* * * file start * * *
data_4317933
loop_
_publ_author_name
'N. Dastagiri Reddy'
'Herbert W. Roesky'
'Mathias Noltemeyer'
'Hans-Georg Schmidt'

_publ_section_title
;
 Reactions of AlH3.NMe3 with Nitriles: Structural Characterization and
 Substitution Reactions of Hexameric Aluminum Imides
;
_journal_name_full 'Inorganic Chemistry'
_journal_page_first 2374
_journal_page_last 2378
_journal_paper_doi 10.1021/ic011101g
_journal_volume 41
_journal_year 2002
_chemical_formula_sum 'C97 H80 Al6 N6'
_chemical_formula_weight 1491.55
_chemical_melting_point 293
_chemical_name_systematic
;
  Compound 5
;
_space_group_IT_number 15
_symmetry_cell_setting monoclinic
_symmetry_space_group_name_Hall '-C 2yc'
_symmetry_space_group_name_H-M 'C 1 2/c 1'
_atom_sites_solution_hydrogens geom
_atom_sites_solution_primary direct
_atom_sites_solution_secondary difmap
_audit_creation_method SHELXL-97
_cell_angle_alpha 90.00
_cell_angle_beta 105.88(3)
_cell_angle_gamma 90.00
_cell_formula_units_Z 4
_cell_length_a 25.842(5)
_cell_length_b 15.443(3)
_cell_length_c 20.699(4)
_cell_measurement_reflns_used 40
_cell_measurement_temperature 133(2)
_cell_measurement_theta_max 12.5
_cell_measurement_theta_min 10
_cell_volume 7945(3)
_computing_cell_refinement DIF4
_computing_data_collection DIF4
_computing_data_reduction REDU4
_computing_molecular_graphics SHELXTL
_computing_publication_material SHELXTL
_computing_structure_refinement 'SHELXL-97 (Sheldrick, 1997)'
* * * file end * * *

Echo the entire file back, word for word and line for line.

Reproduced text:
data_4317933
loop_
_publ_author_name
'N. Dastagiri Reddy'
'Herbert W. Roesky'
'Mathias Noltemeyer'
'Hans-Georg Schmidt'

_publ_section_title
;
 Reactions of AlH3.NMe3 with Nitriles: Structural Characterization and
 Substitution Reactions of Hexameric Aluminum Imides
;
_journal_name_full 'Inorganic Chemistry'
_journal_page_first 2374
_journal_page_last 2378
_journal_paper_doi 10.1021/ic011101g
_journal_volume 41
_journal_year 2002
_chemical_formula_sum 'C97 H80 Al6 N6'
_chemical_formula_weight 1491.55
_chemical_melting_point 293
_chemical_name_systematic
;
  Compound 5
;
_space_group_IT_number 15
_symmetry_cell_setting monoclinic
_symmetry_space_group_name_Hall '-C 2yc'
_symmetry_space_group_name_H-M 'C 1 2/c 1'
_atom_sites_solution_hydrogens geom
_atom_sites_solution_primary direct
_atom_sites_solution_secondary difmap
_audit_creation_method SHELXL-97
_cell_angle_alpha 90.00
_cell_angle_beta 105.88(3)
_cell_angle_gamma 90.00
_cell_formula_units_Z 4
_cell_length_a 25.842(5)
_cell_length_b 15.443(3)
_cell_length_c 20.699(4)
_cell_measurement_reflns_used 40
_cell_measurement_temperature 133(2)
_cell_measurement_theta_max 12.5
_cell_measurement_theta_min 10
_cell_volume 7945(3)
_computing_cell_refinement DIF4
_computing_data_collection DIF4
_computing_data_reduction REDU4
_computing_molecular_graphics SHELXTL
_computing_publication_material SHELXTL
_computing_structure_refinement 'SHELXL-97 (Sheldrick, 1997)'